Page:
3) The Topp Twins - Untouchable Girls - A documentary about New Zealand's favourite yodelling folk singing lesbian twins, charting their rise, activism, and recent struggles with cancer. The subject matter is more interesting than the documentary style (talking heads interspersed with songs and performances give a good all round introduction to the twin’s range and style, but it isn’t terribly exciting.

Verdict 3: I had heard good things about this documentary, and it lived up to that reputation. Not revolutionary or anything, but informative and (relatively) entertaining, depending on your tolerance for the almost-always-political songs. 4 yodels out of 5.

4) An Education - Another film I had heard a lot about, this time from the Film Festival, and it lived up to its reputation. Classily done with restrained performances (mostly) and an incredible turn by the lead actress, definitely worth a look if you like slow burning character development drama with a touch of levity – and a dowdy turn from Dollhouse’s Adelle too…

Verdict 4: The best of the trip methinks, and definitely deserving of all the praise heaped upon it. 4 marks out of 5.

Leg 2: Lufthansa, Hong Kong to Europe [CV]

5) Young Victoria – Another drama, this one a period piece charting the rise of the Victoria who would later become Judi Dench. Lots of behind the scenes manipulations and skulduggery are hidden by the opulent costume design and extravagant palaces, but again the leading lady (Emily Blunt) lifts the film above the sets and makes this a film worth watching.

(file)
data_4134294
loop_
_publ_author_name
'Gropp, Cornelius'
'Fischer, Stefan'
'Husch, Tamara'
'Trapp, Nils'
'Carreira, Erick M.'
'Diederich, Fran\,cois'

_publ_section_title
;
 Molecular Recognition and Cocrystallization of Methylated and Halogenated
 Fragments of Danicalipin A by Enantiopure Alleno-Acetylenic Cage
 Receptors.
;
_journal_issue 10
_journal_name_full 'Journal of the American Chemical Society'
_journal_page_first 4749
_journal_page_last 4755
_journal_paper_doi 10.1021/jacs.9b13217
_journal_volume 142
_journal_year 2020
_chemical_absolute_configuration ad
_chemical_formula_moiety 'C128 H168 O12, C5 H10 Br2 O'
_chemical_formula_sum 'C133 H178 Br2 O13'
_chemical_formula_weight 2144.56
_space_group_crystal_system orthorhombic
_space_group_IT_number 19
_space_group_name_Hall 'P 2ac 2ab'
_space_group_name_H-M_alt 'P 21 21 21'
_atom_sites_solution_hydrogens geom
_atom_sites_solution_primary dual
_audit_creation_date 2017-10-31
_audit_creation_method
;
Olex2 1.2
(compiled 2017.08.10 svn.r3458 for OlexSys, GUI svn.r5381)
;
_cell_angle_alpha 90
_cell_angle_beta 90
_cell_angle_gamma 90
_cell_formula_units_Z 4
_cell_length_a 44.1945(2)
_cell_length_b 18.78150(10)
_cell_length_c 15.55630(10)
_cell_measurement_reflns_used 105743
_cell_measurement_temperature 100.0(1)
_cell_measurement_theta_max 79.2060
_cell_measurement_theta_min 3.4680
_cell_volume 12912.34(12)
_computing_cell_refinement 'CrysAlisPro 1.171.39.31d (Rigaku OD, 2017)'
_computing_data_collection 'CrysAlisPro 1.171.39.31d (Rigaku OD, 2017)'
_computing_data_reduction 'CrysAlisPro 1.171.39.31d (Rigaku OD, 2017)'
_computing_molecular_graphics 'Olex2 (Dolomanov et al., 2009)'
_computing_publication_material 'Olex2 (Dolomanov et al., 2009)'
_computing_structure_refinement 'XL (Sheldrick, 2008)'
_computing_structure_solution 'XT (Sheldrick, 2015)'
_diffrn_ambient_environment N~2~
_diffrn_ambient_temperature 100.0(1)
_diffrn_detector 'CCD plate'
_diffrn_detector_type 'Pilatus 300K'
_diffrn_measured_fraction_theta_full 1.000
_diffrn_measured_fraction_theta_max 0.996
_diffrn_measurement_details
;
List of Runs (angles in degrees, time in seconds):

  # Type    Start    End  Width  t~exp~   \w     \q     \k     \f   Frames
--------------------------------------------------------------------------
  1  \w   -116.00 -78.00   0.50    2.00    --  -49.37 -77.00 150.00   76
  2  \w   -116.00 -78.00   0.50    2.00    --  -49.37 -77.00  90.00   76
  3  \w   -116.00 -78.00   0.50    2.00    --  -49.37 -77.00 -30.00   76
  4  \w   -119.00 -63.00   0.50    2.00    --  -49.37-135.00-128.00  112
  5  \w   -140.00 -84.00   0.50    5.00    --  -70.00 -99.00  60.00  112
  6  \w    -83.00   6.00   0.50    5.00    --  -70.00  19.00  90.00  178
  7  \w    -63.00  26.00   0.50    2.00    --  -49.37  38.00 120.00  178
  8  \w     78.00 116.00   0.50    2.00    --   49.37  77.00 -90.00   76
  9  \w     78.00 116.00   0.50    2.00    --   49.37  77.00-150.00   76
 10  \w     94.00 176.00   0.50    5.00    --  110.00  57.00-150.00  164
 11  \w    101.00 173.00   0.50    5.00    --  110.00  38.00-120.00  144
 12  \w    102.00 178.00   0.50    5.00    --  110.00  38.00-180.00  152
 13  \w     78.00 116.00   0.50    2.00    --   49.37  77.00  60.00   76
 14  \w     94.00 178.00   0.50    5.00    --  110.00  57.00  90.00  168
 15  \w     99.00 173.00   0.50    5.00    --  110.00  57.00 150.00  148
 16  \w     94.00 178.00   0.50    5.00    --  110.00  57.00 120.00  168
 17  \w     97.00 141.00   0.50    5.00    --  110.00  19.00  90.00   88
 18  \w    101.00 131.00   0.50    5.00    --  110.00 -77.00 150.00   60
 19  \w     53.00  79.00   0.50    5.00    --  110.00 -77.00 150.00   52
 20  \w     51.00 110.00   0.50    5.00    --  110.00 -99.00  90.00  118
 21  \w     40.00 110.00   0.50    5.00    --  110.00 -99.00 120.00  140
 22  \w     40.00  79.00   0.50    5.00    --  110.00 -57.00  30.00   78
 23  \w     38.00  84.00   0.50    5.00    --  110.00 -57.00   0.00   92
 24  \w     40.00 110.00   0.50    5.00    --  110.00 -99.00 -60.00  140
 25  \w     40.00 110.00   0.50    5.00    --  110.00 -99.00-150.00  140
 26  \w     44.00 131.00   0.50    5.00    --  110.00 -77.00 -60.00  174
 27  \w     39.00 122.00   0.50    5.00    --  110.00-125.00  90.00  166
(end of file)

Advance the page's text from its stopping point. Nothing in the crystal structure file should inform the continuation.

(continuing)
Verdict 5: I was gagging for a film after an hour and a bit on this flight, so it was wonderful we started off with such a great film, and that it wasn’t one I had seen before. 4 suitors out of 5.

6) Arthur and the Minimaxies (or something) - This would not have been my choice if I had my own screen, which I did not, and to make things worse, it was only part 1. Arthur miniaturises himself to go and help friends he met in a previous film, and everything is cute and amusing with a slightly creepy love story worked in there as well until the end when of course the interesting bit is where the film finishes.

Verdict 6: Amazing how some kids films can be great and others, despite a bit of a budget, can just be painful. This one was definitely in the latter category, and I did my best to avoid as much of it as I could. 1 mini out of 5.

7) Nanny McPhee and the Big Bang – Considering how awful the previous film was, I actually really enjoyed this one even though I hadn’t seen the first Nanny McPhee film. I quite like a playful Emma Thompson, and she is evidently having fun in this film (though considering how much involvement she had in writing and producing this, she better). Nanny brings her bickering charges together in time to save the day, and it is kind of refreshing to see Maggie Gyllenhal pretending to be English in what is a quintessentially British kind of kiddie flick.